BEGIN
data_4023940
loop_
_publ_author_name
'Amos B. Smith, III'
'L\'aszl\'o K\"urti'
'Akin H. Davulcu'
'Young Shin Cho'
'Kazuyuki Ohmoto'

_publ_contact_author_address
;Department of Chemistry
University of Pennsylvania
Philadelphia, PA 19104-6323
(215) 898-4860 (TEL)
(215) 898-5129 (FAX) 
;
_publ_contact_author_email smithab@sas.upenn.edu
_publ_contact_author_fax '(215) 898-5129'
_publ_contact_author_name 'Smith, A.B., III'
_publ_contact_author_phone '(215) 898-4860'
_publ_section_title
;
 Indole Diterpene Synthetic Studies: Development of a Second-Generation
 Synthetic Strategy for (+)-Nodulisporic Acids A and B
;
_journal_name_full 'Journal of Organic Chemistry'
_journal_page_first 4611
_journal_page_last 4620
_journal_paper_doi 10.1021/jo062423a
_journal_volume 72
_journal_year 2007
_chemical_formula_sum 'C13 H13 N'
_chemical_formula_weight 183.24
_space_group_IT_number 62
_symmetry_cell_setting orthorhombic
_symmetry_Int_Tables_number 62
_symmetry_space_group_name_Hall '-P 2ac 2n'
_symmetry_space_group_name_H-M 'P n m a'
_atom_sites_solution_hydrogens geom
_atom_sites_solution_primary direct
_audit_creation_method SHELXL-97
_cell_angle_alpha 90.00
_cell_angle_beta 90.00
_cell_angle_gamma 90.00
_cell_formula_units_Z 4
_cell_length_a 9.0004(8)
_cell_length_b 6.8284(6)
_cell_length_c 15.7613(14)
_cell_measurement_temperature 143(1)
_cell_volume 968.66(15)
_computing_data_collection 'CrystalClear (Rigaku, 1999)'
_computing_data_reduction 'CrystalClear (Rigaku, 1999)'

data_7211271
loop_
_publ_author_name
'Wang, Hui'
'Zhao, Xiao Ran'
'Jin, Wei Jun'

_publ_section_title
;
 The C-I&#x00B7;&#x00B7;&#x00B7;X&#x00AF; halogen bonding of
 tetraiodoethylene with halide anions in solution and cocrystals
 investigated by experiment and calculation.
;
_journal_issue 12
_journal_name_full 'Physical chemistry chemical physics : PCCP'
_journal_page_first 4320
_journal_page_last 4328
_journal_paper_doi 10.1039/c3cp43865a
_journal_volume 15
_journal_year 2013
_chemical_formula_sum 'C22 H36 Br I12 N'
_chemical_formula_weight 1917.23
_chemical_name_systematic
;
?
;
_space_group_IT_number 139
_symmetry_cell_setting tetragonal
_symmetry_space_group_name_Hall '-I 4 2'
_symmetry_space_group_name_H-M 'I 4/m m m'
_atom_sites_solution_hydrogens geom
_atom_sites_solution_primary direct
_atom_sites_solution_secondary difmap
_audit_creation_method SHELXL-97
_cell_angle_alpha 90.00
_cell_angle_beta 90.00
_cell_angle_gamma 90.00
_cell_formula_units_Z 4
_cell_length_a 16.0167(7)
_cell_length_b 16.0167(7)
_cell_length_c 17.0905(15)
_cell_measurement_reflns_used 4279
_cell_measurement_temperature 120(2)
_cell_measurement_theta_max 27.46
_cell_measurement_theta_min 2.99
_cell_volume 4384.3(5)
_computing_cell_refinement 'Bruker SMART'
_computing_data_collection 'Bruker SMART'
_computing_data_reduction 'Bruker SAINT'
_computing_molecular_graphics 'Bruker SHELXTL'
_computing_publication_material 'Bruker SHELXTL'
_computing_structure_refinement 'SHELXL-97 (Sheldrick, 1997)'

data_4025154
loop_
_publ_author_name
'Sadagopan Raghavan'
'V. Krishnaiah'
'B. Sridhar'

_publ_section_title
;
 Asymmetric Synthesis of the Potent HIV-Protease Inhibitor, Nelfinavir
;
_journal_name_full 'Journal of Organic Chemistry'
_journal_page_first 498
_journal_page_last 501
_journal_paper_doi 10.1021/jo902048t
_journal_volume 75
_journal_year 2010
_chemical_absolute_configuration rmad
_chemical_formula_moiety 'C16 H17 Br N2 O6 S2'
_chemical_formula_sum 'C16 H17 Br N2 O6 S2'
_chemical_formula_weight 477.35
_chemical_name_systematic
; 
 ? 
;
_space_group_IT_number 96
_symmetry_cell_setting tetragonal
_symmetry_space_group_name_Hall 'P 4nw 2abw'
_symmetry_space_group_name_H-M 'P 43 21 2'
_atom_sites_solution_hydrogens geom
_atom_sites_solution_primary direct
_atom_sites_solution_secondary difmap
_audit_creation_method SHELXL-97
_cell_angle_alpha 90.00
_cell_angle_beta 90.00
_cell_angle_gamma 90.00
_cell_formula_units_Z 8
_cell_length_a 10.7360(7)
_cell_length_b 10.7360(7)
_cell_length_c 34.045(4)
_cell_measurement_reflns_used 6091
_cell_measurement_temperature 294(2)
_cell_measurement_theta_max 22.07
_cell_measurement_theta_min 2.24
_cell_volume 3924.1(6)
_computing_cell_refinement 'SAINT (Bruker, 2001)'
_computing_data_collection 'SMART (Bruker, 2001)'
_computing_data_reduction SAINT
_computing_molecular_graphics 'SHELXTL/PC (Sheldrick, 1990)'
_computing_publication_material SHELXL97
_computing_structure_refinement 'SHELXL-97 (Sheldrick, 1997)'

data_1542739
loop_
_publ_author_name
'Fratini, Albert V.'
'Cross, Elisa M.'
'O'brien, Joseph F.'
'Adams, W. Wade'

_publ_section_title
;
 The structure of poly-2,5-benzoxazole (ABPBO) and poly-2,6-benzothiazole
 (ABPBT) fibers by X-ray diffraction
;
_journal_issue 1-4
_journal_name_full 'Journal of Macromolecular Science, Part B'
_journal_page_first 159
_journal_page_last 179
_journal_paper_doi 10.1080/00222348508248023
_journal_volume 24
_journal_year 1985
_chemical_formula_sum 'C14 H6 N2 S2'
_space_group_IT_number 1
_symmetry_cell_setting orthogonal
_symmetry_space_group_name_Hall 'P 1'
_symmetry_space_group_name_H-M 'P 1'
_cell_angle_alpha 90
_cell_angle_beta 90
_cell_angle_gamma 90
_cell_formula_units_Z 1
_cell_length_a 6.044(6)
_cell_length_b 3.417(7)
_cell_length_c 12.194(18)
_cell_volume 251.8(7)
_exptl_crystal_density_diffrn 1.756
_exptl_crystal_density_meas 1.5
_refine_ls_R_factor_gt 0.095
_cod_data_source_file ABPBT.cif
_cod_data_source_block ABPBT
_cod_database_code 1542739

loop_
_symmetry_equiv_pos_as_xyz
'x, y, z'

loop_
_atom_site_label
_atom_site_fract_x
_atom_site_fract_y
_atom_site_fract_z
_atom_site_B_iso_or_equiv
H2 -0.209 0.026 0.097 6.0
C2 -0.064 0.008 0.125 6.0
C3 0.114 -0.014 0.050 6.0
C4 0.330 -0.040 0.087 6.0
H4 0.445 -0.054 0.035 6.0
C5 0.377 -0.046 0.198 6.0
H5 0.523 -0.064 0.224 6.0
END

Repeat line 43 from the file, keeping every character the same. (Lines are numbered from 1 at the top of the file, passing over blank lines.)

_cell_angle_gamma 90.00